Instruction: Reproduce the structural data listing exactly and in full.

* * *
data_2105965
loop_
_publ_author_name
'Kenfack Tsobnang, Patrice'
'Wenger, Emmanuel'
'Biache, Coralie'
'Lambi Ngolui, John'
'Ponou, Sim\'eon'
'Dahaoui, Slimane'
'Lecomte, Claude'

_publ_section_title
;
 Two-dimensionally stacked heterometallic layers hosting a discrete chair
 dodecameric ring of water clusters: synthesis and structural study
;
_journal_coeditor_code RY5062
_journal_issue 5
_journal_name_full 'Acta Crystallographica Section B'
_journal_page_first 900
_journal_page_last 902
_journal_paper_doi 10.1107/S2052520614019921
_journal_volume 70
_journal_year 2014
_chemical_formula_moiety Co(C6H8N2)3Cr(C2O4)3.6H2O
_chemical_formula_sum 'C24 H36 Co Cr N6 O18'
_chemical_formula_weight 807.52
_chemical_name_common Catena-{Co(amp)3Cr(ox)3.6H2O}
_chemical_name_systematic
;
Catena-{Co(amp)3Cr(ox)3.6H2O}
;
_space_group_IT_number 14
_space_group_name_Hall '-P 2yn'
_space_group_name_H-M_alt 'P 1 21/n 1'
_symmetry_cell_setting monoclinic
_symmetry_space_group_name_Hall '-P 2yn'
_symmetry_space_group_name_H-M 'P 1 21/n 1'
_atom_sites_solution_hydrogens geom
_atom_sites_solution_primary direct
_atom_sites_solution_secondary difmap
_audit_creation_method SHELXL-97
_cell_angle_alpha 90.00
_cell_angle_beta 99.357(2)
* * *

data_2105965
loop_
_publ_author_name
'Kenfack Tsobnang, Patrice'
'Wenger, Emmanuel'
'Biache, Coralie'
'Lambi Ngolui, John'
'Ponou, Sim\'eon'
'Dahaoui, Slimane'
'Lecomte, Claude'

_publ_section_title
;
 Two-dimensionally stacked heterometallic layers hosting a discrete chair
 dodecameric ring of water clusters: synthesis and structural study
;
_journal_coeditor_code RY5062
_journal_issue 5
_journal_name_full 'Acta Crystallographica Section B'
_journal_page_first 900
_journal_page_last 902
_journal_paper_doi 10.1107/S2052520614019921
_journal_volume 70
_journal_year 2014
_chemical_formula_moiety Co(C6H8N2)3Cr(C2O4)3.6H2O
_chemical_formula_sum 'C24 H36 Co Cr N6 O18'
_chemical_formula_weight 807.52
_chemical_name_common Catena-{Co(amp)3Cr(ox)3.6H2O}
_chemical_name_systematic
;
Catena-{Co(amp)3Cr(ox)3.6H2O}
;
_space_group_IT_number 14
_space_group_name_Hall '-P 2yn'
_space_group_name_H-M_alt 'P 1 21/n 1'
_symmetry_cell_setting monoclinic
_symmetry_space_group_name_Hall '-P 2yn'
_symmetry_space_group_name_H-M 'P 1 21/n 1'
_atom_sites_solution_hydrogens geom
_atom_sites_solution_primary direct
_atom_sites_solution_secondary difmap
_audit_creation_method SHELXL-97
_cell_angle_alpha 90.00
_cell_angle_beta 99.357(2)